Wednesday, May 14, 2014



New wave of clients welcomed Gavin Thompson Assistant Editor (Business)

Case study: Barber Brown


NCE a men-only domain, one Bristol barber shop opened its doors to thrifty women feeling the cost-of-living squeeze. Barber Brown, which has its flagship store in Broadmead, saw the opportunity when more women started coming in as customers and has adapted its style and offering to suit. It’s not surprising from a business that says giving the customer what they want is at its heart. Owner Mark Brown, 40, said: “In reaction to the recession and the market, we were inundated with ladies’ haircuts. We have since grown with this, as has our price point. “We had an average client bill of around £10 in 2007/8 with around 60-70 clients per week. This has increased considerably and we now have a very diverse clientele, as well as staff. “We have grown our range of services from men’s and ladies’ haircuts and colour to bridal hair and advanced colour correction. “We have a growing and thriving clientele of funky individuals who wear their hair out of the norm. “We also service our traditional clients including men’s hairdressing, ladies’ and gents’ hairstyling, men’s barbering, treatments and colour.” Mark said the market was very competitive, so the shops had to stand out and they did that through customer service. “Every client should be in control of their haircut. Through our intense training we teach stylists to allow the client to get what they really want, rather than what the stylist can do. “We ask our stylists to read the news, be up-to-date on local issues and learn the local area and cultures. A Barber Brown stylist won’t ask,

● Above, Jerica Sternad, senior stylist, Sarah Roesli, senior stylist, and Claudia Mihai; left, Sarah with client Vicky Collins Pic: Barbara Evripidou BRBE2014 0513B-3

clients a month. The salons are pro-active in their marketing, using voucher websites, recommend-a-friend offers and staff can often be seen outside trying to hook potential customers in. Mark said: “We are quickly building a reputation for our excellence in customer service, the unique feel of our salons and the growing number of loyal staff who share the journey and vision of Barber Brown. “We believe if we look after our stylists and staff, they will look after us. Being a fair employer means loyal employees.”

ising campaigns in the Bristol Post and Metro and on Heart FM and competitions to win up to £2,000 to spend in Bristol Shopping Quarter. May half-term will see the Covent Garden tour return to Broadmead when six internationally acclaimed street performers will amaze customers with their acts on Thursday May 29. And a series of fam-

ily-friendly events and advertising campaigns are being planned for the summer school holidays. Ensuring that Bristol Shopping Quarter is clean and well-maintained is a priority for the BID team. The area is constantly monitored and, working in partnership with the cleansing team, all issues are dealt with very quickly. The BID team is delighted to be sponsoring two categories at the Post Business Awards again this year. The awards Retailer of the Year and Customer Service are both very relevant for our businesses within the BID area and we have encouraged our retailers to enter these prestigious awards. Jo Hawkins, Broadmead BID manager, pictured left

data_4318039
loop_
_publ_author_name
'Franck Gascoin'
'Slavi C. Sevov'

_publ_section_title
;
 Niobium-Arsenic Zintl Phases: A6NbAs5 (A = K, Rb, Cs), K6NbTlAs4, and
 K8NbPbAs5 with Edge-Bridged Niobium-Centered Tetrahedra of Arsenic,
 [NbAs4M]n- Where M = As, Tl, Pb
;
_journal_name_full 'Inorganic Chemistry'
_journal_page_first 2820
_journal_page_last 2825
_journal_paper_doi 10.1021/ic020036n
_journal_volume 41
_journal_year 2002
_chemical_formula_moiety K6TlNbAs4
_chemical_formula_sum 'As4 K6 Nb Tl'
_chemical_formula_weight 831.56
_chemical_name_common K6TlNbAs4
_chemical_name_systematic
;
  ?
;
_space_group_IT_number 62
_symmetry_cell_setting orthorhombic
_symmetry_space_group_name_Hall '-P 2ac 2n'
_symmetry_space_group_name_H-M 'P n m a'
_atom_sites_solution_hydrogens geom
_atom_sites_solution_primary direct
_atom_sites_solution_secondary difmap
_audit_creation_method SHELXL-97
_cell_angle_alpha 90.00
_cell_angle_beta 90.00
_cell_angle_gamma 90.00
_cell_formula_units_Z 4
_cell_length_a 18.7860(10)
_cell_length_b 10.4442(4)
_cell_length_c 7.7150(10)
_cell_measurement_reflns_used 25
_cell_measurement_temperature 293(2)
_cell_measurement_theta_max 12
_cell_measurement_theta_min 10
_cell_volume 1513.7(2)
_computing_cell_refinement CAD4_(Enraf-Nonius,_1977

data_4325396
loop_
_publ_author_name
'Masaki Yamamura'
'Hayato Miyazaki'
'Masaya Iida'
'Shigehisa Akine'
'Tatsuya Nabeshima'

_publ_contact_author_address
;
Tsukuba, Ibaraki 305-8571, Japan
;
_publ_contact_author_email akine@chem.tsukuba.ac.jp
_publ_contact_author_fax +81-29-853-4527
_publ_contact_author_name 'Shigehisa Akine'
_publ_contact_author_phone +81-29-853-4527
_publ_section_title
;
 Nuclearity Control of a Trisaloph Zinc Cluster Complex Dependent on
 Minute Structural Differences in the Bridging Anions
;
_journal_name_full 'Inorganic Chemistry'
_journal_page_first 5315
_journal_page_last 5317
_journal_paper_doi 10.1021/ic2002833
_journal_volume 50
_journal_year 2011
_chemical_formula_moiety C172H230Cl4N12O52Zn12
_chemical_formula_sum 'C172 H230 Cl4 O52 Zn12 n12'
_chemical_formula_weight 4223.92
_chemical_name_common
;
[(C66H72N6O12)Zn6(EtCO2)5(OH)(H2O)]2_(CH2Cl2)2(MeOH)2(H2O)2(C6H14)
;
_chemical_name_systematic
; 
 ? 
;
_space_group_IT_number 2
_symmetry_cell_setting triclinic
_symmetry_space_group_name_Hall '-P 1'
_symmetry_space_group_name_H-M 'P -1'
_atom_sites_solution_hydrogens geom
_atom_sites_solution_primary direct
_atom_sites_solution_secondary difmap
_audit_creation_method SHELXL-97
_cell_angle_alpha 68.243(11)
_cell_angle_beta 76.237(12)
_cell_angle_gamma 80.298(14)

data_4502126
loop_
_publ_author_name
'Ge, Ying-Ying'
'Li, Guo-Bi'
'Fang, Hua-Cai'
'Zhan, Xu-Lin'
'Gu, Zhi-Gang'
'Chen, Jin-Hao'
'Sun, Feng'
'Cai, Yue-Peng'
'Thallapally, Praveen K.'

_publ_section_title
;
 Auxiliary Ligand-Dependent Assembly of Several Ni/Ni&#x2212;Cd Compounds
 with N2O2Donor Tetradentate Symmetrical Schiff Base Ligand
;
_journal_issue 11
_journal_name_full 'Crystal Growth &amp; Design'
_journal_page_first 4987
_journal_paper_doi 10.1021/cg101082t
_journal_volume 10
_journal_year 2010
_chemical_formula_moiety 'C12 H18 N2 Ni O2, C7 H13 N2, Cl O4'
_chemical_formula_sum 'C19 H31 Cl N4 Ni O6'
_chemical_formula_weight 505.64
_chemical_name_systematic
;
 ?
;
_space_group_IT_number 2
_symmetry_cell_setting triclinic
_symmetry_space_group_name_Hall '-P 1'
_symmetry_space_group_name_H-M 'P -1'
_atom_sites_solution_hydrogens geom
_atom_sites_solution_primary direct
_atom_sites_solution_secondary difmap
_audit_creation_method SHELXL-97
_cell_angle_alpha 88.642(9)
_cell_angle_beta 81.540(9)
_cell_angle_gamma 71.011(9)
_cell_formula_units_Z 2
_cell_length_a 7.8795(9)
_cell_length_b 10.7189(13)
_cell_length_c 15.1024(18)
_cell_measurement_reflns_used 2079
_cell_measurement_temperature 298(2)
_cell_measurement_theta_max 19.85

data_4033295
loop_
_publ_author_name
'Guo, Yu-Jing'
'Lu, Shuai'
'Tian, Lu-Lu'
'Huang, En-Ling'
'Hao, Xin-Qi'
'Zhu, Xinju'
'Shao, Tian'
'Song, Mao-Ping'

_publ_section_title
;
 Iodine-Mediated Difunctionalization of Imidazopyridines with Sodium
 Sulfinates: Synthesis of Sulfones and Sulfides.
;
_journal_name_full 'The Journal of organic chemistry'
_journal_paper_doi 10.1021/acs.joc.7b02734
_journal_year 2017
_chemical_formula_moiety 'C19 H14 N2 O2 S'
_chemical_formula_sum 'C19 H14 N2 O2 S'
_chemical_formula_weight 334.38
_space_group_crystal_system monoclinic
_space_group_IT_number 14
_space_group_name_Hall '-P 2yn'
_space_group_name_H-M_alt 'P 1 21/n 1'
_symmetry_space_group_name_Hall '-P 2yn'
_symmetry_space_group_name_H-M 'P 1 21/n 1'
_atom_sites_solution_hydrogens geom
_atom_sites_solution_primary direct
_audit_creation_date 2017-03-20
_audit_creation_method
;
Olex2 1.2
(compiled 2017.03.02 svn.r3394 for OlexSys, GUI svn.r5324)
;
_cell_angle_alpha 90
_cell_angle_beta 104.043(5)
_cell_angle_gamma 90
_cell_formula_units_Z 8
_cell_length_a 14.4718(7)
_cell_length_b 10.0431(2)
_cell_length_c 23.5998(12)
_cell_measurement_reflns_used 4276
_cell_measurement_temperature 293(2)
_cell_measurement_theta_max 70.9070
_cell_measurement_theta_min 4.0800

● Business of the Year Bristol, sponsored by UWE Bristol ● Young Entrepreneur of the Year ● Lifetime Achievement Award, sponsored by Punter Southall ● Retailer of the Year, sponsored by Broadmead Bristol BID ● Customer Service Award, sponsored by Broadmead Bristol BID ● Family Business of the Year, sponsored by BOM Group ● Innovator of the Year ● Export Award, sponsored by Lloyds Banking Group ● Marketing Campaign of the Year ● Large Business of the Year, sponsored by Smith & Williamson ● Best Creative/Technological Award, sponsored by Ashfords Solicitors ● Leisure & Tourism Business of the Year, sponsored by QBE ● Small Business of the Year, sponsored by First Great Western ● Start-Up Business of the Year, sponsored by Jordans ● Environmental Business Award ● Contribution to the Community Award, sponsored by Renishaw


‘Are you going on holiday this year?’.” The first store opened in 2007 with two chairs and a £1,000 start-up fund. Now it has a flagship store in Broadmead as well as a branch in Bath and a new Bedminster branch in East Street, while the old Bedminster Parade salon has been re-branded Strongman Moustache. The business trains apprentices through its sister salon Bristol Hair Academy and has had 20 come through the ranks since 2011. The business is growing about 5-10 per cent a year and attracts about 300

Award categories


Wednesday, May 14, 2014

Know how James Phipps Chief executive Excalibur 0117 329 1002

Helping businesses move to the cloud


HE term cloud computing can mean so many different things and covers such a wide area. However, the benefits it delivers are the same across business critical IT Systems “Work is what you do, not where you are”. At Excalibur we understand mobile working better than anyone else. As a truly converged IT business, our experience across mobile telephony, fixed line and IT is second to none, plus we use all our solutions ourselves. We’ve also achieved the highest levels of partnership leading global vendors such as Vodafone, Blackberry, VMWare and Microsoft. Our team of Cloud Technology Consultants can help you make the right choice when deciding on the smartphone, tablet and PC so your staff can be connected at all times. Employees will become more effective and be more responsive when dealing with any request. The days of having to wait for someone to check on their computer “when they get back” are gone. The overhead in developing, maintaining and investing in an IT network that is highly available and secure is a challenge every business faces. By moving to a cloud-based solution you are removing these issues together with costs of investment in infrastructure and maintenance, freeing you up to focus on your core business. We have designed and implemented a secure and highly available platform that delivers a range of services depending on your specific requirements. The cloud will help your business: ●Improve cash flow by moving to a monthly subscription service ●Ease of access from any internet connection across multiple devices ●Improve scalability and flexibility of your IT ●Increase revenue through greater sales, faster time-to-market and a more mature and simple to use application delivery channel ●You only pay for the services or infrastructure you require ●No issues with failure and associated downtime We can also store your data in the cloud and provide online back-up. If we store your data for you, you’ll be able to share and access data, more quickly, from multiple locations. This removes any issues office connectivity speeds and provides you with peace of mind that you won’t lose any of it if the worst should happen. As many companies worry about the cloud being secure, we ensure all data is encrypted with several layers of security. Our team of consultants will take your requirements and recommend a tailored solution for your business.